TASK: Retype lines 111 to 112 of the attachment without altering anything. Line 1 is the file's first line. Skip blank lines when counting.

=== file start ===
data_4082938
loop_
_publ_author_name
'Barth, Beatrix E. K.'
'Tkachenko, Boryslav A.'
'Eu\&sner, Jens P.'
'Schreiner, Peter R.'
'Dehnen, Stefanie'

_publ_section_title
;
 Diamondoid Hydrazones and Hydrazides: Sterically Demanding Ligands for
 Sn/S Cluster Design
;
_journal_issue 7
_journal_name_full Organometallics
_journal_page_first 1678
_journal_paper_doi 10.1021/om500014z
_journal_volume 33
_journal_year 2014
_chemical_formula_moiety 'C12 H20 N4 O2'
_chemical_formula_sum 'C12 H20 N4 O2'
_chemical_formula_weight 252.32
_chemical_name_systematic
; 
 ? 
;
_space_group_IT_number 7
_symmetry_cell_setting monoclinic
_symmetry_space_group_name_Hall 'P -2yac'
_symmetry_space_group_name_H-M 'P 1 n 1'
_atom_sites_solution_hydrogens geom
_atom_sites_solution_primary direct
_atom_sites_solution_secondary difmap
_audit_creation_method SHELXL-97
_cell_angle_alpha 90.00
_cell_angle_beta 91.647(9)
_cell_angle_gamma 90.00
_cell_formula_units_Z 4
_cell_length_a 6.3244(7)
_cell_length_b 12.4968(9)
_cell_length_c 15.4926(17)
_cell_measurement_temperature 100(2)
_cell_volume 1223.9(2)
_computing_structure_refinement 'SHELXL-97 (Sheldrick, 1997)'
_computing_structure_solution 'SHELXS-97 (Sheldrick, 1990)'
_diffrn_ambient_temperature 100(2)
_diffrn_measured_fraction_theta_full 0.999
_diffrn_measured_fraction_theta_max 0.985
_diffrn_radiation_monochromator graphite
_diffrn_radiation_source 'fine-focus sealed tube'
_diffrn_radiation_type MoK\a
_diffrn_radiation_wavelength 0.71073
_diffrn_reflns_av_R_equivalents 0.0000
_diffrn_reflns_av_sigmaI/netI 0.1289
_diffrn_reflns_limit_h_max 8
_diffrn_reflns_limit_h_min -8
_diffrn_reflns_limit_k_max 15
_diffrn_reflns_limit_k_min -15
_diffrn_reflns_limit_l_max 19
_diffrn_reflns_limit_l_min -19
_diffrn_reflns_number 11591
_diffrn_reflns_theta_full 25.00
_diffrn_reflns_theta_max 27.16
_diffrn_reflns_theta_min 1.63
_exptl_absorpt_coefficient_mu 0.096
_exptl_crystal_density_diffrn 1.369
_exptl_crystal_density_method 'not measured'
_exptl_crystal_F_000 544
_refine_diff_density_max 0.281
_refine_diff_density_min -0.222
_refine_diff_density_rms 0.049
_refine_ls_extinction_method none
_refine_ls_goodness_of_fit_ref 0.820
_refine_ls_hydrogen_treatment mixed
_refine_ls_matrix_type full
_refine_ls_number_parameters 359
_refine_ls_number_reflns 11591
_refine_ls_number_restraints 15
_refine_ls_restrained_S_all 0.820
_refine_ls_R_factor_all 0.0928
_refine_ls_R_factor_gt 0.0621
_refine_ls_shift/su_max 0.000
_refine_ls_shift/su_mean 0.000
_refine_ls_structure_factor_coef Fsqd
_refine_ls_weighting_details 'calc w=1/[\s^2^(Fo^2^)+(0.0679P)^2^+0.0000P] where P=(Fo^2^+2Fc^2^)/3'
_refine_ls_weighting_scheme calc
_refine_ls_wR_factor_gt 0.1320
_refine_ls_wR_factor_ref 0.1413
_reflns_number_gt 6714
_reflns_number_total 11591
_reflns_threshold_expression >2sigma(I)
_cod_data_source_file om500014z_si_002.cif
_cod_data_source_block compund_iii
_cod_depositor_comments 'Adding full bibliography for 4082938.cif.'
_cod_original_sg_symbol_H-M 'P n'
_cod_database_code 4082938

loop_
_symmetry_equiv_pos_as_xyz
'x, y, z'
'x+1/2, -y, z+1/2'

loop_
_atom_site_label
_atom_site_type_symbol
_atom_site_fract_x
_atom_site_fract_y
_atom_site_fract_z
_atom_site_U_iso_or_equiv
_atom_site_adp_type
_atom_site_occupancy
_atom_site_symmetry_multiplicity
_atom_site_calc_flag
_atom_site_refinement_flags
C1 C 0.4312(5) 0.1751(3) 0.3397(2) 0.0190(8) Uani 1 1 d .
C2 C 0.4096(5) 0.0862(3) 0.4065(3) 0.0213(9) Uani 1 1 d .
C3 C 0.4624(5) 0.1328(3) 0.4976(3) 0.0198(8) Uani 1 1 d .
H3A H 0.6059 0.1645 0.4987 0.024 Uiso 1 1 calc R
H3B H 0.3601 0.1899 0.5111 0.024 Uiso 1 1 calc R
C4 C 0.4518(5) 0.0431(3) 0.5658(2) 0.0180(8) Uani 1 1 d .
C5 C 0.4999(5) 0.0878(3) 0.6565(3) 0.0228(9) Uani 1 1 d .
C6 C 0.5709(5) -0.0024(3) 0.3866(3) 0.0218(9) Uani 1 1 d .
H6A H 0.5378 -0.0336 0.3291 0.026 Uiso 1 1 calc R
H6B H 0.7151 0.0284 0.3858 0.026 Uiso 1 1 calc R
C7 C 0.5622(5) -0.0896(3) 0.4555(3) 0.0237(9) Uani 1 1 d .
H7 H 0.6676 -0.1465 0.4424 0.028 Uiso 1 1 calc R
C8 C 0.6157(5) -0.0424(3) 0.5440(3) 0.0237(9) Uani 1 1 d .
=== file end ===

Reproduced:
_atom_site_calc_flag
_atom_site_refinement_flags